Interview: Anthony “Spice” Adams on Living with Gout

At age 25, Anthony “Spice” Adams, then a noseguard for the San Francisco 49ers, woke up unable to bend his knee. But he ignored the pain, assuming it was normal football wear and tear. It was not until four years later that he was diagnosed with gout. Adams was selected #57 overall in the second round of the 2003 NFL Draft by the San Francisco 49ers, after graduating from Penn State. He played for the 49ers from 2003 to 2006 and then signed as an unrestricted free agent to the Chicago Bears from 2007 to 2011.

Now, Adams has teamed up with the Gout & Uric Acid Education Society (GUAES), a nonprofit organization of health-care professionals, as the spokesperson for the Go for 6 campaign to raise awareness about the severity of gout and the importance of managing uric acid levels.


PFL: How did you endure four years of flare-ups before receiving a diagnosis? What was your reaction to finally learning you had gout?

AA: I did suffer from painful flares but just kept brushing them aside, thinking my pain was a result of normal wear and tear from the football season. I didn’t have any tests conducted and the pain eventually went away. Since I didn’t know it was gout, I wasn’t receiving the proper treatment to prevent flares, and I did not have my uric acid levels under control. If I had known, I could have potentially avoided years of flares. That’s why it’s so important for anyone who has gout symptoms to visit their doctor and get their uric acid levels checked.

In 2009, I experienced another flare after a break during the Chicago Bears’ 2009 season. The pain was excruciating—it felt like I sprained my foot and I couldn’t walk. Before I even came back for the season, I had to be put on the injury report. It kind of felt like getting fired on my day off! The Chicago Bears team trainer initially diagnosed me with gout. He scheduled an appointment for me to see a rheumatologist, who ran a series of blood tests to confirm my diagnosis.

I was only 29 at the time of my diagnosis. Even though I had been experiencing flares for years, I couldn’t believe I had gout. I thought I was way too young, because I had always heard that gout affects older men. But the truth is, because gout is connected with so many other risk factors, it can affect anyone at any time.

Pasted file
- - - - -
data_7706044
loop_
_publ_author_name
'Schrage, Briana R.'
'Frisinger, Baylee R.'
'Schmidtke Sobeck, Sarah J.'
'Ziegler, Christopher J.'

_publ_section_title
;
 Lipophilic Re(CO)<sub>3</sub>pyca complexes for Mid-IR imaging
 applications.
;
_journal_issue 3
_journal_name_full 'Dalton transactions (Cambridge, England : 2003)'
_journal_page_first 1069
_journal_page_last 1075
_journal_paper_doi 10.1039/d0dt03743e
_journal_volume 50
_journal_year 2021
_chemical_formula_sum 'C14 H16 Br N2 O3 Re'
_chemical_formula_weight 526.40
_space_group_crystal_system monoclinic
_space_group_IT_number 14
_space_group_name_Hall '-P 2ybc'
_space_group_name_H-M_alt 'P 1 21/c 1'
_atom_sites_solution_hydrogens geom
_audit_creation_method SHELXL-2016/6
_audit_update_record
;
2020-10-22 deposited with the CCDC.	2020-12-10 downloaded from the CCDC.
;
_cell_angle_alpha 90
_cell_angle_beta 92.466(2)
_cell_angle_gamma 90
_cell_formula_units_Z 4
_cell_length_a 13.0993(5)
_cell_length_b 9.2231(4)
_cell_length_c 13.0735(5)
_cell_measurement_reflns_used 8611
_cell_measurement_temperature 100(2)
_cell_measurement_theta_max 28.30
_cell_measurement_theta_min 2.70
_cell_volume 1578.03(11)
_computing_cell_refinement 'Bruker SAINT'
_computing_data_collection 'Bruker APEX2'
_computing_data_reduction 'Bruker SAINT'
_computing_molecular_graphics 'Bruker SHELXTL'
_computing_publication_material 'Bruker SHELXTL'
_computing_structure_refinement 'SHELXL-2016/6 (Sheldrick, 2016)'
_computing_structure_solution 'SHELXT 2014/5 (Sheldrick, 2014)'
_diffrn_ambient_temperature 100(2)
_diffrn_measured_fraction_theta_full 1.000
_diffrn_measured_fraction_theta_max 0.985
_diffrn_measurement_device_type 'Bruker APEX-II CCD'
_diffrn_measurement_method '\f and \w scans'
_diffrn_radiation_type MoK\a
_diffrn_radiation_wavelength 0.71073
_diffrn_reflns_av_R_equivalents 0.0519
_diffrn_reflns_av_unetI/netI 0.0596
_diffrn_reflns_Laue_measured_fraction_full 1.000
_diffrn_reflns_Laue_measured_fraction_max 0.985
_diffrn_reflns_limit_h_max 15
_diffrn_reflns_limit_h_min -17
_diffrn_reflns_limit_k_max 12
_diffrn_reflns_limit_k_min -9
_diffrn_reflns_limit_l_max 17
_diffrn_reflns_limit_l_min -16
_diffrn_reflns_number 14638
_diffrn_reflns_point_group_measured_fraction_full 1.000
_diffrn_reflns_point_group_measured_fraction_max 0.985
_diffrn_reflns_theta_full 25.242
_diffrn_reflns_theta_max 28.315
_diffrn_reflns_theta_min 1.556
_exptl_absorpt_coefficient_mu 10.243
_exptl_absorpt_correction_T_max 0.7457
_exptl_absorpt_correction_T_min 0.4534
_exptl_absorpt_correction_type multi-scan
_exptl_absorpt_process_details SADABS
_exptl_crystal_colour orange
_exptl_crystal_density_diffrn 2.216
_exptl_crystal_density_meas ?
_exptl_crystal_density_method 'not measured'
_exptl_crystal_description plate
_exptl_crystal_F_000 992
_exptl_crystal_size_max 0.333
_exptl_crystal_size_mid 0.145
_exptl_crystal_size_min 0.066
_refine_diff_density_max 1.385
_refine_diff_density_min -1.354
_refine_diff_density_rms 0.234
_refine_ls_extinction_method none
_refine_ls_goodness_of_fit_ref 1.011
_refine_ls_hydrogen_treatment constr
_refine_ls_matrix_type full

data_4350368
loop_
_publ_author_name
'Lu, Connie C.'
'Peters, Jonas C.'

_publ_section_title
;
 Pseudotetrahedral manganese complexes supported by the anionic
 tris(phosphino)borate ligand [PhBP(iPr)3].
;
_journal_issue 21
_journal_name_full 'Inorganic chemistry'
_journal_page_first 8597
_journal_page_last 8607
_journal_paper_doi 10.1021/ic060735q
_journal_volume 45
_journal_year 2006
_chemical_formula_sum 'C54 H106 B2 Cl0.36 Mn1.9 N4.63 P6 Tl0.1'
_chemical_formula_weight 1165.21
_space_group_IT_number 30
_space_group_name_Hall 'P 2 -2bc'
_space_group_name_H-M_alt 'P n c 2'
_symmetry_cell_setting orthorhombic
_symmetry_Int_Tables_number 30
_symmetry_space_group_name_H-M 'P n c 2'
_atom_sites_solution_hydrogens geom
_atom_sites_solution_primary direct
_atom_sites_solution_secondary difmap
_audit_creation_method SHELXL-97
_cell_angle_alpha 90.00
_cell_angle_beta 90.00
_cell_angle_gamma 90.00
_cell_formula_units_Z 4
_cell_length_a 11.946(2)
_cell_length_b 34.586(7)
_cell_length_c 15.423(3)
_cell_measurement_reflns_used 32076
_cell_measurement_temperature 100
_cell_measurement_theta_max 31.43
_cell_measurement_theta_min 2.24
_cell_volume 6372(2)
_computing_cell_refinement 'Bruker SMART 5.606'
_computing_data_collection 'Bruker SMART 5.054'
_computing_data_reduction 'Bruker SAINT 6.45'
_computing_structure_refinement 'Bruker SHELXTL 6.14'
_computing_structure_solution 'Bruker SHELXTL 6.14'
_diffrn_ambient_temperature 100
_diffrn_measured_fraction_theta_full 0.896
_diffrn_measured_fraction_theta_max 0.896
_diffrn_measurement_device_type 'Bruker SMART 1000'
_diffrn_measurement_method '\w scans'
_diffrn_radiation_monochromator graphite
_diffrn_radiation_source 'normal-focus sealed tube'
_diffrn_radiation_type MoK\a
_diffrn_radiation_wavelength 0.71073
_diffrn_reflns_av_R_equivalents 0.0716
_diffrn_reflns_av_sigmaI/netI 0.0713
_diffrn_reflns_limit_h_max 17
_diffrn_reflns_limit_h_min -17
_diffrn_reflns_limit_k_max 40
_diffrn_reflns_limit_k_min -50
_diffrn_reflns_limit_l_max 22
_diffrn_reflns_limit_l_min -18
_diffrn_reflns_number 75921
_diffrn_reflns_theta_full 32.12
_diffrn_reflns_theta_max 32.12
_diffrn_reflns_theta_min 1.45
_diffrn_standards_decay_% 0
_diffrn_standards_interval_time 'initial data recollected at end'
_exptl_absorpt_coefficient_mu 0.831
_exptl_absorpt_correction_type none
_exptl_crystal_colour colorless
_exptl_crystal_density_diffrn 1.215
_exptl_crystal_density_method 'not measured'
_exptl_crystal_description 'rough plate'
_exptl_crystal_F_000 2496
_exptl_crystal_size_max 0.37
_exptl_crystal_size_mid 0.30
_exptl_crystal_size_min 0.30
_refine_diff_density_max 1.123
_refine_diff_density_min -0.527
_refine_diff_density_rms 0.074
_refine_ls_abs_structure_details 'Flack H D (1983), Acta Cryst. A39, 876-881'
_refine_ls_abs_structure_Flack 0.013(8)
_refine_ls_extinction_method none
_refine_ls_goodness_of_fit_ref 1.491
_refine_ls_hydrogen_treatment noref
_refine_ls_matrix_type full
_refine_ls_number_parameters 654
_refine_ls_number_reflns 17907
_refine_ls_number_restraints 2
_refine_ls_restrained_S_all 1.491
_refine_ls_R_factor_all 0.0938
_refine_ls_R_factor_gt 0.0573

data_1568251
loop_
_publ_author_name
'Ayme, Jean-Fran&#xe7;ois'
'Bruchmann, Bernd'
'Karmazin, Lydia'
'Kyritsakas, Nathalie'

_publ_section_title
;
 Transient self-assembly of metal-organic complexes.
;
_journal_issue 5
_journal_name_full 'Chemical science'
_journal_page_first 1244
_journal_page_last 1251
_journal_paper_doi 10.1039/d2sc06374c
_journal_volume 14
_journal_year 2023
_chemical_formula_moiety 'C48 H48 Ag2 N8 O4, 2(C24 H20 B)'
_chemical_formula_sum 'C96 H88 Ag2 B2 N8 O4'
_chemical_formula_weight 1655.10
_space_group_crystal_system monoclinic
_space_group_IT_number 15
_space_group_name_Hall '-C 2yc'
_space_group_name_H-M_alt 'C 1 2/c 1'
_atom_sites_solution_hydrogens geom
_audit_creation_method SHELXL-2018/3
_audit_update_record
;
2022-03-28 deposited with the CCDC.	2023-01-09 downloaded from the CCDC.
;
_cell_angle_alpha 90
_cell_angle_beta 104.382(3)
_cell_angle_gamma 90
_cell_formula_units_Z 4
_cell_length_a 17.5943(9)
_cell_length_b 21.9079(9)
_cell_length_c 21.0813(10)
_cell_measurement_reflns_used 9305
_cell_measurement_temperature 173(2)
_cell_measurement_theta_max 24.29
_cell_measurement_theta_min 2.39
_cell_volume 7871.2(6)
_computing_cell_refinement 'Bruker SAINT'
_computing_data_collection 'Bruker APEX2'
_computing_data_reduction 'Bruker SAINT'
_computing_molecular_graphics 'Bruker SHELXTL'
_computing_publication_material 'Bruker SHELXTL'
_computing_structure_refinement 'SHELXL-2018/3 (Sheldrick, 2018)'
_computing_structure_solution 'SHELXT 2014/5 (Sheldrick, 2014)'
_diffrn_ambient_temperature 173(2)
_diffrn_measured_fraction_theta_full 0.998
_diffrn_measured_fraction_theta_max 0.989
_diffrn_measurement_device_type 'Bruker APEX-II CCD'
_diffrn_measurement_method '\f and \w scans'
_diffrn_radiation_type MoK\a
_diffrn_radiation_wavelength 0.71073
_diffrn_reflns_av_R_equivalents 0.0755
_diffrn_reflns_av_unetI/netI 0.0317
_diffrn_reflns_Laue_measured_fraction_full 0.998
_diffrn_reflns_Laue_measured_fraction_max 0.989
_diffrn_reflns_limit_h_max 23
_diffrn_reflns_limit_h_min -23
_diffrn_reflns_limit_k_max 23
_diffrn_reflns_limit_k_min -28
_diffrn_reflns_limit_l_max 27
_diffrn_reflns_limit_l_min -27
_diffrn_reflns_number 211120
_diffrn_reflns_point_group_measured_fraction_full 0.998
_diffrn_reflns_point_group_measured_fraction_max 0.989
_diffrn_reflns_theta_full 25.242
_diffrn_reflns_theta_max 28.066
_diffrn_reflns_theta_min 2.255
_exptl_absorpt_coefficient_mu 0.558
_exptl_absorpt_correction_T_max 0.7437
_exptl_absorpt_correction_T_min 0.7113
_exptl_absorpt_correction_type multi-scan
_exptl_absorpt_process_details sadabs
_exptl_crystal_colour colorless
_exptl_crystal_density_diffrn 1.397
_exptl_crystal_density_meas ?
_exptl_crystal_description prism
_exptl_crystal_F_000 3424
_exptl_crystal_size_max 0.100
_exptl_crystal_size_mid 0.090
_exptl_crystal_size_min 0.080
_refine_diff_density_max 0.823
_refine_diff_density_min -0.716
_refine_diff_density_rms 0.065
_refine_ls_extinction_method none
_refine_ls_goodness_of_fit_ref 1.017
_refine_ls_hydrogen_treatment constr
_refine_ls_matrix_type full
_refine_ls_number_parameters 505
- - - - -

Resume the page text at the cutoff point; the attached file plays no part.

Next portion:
PFL: What steps have you taken to keep your sUA level below 6?

AA: First, I get my uric acid checked regularly—the recommendation is every six months—and I work with my physician to keep my levels below 6 mg/dL. I take daily uric acid-lowering medications and I also exercise regularly, stay hydrated and eat a healthy diet. I have learned to avoid foods that may trigger a gout flare, like red meat. This isn’t something that has always been easy for me to do!

PFL: How did you get involved with the “Go For Six” campaign and what will you be doing to promote awareness and sUA monitoring?

AA: The Gout & Uric Acid Education Society approached me leading up to the 2015 Gout Awareness Day to help raise awareness about the severity of gout, the importance of getting a confirmed gout diagnosis and the need to follow an ongoing treatment plan to help avoid future gout flares and long-term damage. The “Go for 6” campaign really focuses on the magic number six—which I like to refer to as a touchdown. It’s so important for people with gout to have their uric acid levels checked every six months, with a goal of keeping levels to 6 mg/dL or below, depending on the doctor’s recommendation.

Through the campaign, I participated in a satellite media tour on Gout Awareness Day (May 22) and have shared my story through the Society’s website and patient education materials. Raising awareness about the severity of gout and elevated uric acid levels is important to me, and I hope to continue working with the Society in the future to further make an impact.

PFL: What advice would you give someone newly diagnosed with gout?

AA: Get your uric acid levels checked every six months—and keep up with your treatment regimen. Many people with gout will stop taking medications when they aren’t experiencing a flare. Beyond medications, it’s important to maintain a healthy body weight, stay hydrated and reduce consumption of food triggers.

This interview was published in the January/February 2016 issue of Pain-Free Living. Follow Adams on Twitter and Instagram

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